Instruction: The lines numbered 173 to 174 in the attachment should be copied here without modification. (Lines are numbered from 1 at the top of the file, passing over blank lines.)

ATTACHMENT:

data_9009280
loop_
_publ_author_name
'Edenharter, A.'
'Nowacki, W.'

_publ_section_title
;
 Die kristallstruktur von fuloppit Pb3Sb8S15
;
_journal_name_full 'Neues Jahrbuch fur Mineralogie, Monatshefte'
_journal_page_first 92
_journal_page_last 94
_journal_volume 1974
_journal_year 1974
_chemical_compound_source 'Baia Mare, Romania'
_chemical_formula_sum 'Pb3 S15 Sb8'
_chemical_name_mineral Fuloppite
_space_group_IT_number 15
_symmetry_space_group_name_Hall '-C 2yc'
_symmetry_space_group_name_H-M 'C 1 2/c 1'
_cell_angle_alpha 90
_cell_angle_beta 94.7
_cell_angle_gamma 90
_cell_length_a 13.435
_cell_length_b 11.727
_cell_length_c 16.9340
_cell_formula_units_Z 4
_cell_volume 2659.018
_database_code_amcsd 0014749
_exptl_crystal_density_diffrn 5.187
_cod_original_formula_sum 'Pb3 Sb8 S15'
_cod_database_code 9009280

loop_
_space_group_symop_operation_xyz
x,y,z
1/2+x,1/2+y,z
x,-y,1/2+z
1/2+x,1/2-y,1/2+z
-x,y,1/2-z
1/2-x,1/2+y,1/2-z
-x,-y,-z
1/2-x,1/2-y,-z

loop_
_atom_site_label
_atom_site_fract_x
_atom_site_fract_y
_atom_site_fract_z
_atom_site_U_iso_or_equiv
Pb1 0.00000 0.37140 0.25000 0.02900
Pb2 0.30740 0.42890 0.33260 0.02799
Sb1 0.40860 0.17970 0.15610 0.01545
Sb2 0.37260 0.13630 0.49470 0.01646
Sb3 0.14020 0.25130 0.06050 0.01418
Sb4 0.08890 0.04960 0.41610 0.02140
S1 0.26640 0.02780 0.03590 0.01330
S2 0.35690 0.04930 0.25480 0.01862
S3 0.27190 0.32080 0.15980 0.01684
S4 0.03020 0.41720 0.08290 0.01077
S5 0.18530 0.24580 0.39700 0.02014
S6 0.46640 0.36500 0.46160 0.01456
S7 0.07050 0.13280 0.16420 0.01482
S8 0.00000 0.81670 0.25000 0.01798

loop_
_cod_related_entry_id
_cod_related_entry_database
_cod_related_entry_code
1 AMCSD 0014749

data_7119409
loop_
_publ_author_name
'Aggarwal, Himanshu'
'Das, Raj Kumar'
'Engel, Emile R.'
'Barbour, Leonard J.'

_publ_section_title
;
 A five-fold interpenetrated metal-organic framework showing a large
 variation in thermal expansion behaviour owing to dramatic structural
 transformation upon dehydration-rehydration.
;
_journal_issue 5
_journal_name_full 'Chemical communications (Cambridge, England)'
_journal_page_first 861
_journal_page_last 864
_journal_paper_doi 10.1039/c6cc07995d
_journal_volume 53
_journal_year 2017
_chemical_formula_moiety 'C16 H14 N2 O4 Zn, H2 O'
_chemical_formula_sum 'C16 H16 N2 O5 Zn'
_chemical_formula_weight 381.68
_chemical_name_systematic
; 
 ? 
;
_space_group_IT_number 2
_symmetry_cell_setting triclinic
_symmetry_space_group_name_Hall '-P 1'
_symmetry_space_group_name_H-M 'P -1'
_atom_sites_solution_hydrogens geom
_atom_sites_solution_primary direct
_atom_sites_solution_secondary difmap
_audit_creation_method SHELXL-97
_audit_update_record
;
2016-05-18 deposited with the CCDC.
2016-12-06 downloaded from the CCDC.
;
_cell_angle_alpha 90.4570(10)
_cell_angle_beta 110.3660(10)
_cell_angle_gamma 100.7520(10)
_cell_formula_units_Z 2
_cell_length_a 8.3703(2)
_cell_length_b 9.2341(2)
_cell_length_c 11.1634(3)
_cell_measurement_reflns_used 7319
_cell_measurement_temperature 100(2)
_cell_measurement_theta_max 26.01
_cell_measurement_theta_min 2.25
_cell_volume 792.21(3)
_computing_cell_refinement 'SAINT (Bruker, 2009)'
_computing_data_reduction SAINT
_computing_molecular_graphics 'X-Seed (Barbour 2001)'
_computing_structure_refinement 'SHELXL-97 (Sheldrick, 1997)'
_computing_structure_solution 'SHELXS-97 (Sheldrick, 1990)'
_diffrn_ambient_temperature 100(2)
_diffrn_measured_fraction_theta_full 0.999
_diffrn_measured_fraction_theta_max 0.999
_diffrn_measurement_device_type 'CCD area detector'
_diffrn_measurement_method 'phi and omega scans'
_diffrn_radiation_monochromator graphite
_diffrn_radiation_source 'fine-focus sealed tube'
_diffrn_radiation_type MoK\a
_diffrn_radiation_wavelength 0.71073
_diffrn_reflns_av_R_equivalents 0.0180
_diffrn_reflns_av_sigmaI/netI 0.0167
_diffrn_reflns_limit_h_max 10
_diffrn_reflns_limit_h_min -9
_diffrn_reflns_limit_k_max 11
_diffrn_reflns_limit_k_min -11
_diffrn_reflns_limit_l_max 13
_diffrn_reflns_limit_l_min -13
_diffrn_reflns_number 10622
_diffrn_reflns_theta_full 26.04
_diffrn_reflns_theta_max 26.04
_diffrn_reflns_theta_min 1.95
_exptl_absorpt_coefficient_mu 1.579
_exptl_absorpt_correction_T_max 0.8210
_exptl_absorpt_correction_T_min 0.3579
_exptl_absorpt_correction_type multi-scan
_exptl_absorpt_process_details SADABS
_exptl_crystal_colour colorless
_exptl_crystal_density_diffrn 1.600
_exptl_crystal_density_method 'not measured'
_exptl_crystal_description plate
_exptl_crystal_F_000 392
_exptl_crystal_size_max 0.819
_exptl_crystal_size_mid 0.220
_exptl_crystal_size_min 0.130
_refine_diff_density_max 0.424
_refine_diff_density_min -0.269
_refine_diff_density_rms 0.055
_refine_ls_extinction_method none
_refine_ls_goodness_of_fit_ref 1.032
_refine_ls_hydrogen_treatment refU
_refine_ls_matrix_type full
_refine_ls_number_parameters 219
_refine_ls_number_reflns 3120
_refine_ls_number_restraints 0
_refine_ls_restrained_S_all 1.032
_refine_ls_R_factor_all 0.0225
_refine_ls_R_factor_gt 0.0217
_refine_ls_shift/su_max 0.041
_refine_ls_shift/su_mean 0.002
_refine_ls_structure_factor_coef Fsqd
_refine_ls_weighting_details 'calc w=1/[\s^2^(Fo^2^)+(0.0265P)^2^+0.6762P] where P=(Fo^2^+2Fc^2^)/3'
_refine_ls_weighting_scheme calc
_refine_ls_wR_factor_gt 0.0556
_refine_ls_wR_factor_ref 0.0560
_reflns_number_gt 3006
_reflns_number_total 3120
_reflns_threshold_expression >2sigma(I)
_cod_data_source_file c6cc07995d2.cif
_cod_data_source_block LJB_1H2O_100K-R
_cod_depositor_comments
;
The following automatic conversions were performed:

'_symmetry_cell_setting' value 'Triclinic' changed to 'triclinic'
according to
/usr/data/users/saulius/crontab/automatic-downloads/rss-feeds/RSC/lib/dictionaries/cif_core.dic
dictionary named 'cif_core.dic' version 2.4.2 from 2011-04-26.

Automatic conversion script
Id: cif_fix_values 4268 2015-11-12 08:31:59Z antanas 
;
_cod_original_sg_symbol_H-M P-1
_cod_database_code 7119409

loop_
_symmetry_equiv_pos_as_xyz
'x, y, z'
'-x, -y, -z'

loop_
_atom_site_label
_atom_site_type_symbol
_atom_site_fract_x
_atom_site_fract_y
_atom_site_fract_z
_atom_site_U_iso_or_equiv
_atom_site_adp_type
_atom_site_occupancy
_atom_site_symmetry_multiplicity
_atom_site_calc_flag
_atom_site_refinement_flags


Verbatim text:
_refine_ls_shift/su_mean 0.002
_refine_ls_structure_factor_coef Fsqd